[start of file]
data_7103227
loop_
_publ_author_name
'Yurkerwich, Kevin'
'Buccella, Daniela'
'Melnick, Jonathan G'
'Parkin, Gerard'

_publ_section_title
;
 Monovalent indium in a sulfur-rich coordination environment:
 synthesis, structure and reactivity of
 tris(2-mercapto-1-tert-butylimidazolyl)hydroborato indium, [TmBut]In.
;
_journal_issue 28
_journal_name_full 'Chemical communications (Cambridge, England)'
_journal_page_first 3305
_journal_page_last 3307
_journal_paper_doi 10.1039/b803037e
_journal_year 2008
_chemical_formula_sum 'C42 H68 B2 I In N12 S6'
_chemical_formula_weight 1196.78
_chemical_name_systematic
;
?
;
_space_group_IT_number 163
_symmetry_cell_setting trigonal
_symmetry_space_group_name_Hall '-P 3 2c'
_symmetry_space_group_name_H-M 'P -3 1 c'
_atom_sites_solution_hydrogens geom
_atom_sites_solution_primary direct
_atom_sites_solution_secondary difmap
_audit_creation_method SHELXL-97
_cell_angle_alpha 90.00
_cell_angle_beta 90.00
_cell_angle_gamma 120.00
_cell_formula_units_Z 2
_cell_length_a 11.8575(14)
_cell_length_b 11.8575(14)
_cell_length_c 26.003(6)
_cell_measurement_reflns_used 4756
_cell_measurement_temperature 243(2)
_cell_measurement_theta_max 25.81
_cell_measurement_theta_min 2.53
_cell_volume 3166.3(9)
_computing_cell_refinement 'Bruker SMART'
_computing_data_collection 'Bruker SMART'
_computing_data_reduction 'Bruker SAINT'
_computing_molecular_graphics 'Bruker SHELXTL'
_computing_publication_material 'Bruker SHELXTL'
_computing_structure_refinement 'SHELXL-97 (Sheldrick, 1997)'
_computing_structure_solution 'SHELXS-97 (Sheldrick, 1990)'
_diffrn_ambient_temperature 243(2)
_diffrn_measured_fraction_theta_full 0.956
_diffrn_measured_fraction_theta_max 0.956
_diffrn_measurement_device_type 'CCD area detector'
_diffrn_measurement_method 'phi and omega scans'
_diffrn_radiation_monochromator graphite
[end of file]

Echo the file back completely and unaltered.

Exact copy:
data_7103227
loop_
_publ_author_name
'Yurkerwich, Kevin'
'Buccella, Daniela'
'Melnick, Jonathan G'
'Parkin, Gerard'

_publ_section_title
;
 Monovalent indium in a sulfur-rich coordination environment:
 synthesis, structure and reactivity of
 tris(2-mercapto-1-tert-butylimidazolyl)hydroborato indium, [TmBut]In.
;
_journal_issue 28
_journal_name_full 'Chemical communications (Cambridge, England)'
_journal_page_first 3305
_journal_page_last 3307
_journal_paper_doi 10.1039/b803037e
_journal_year 2008
_chemical_formula_sum 'C42 H68 B2 I In N12 S6'
_chemical_formula_weight 1196.78
_chemical_name_systematic
;
?
;
_space_group_IT_number 163
_symmetry_cell_setting trigonal
_symmetry_space_group_name_Hall '-P 3 2c'
_symmetry_space_group_name_H-M 'P -3 1 c'
_atom_sites_solution_hydrogens geom
_atom_sites_solution_primary direct
_atom_sites_solution_secondary difmap
_audit_creation_method SHELXL-97
_cell_angle_alpha 90.00
_cell_angle_beta 90.00
_cell_angle_gamma 120.00
_cell_formula_units_Z 2
_cell_length_a 11.8575(14)
_cell_length_b 11.8575(14)
_cell_length_c 26.003(6)
_cell_measurement_reflns_used 4756
_cell_measurement_temperature 243(2)
_cell_measurement_theta_max 25.81
_cell_measurement_theta_min 2.53
_cell_volume 3166.3(9)
_computing_cell_refinement 'Bruker SMART'
_computing_data_collection 'Bruker SMART'
_computing_data_reduction 'Bruker SAINT'
_computing_molecular_graphics 'Bruker SHELXTL'
_computing_publication_material 'Bruker SHELXTL'
_computing_structure_refinement 'SHELXL-97 (Sheldrick, 1997)'
_computing_structure_solution 'SHELXS-97 (Sheldrick, 1990)'
_diffrn_ambient_temperature 243(2)
_diffrn_measured_fraction_theta_full 0.956
_diffrn_measured_fraction_theta_max 0.956
_diffrn_measurement_device_type 'CCD area detector'
_diffrn_measurement_method 'phi and omega scans'
_diffrn_radiation_monochromator graphite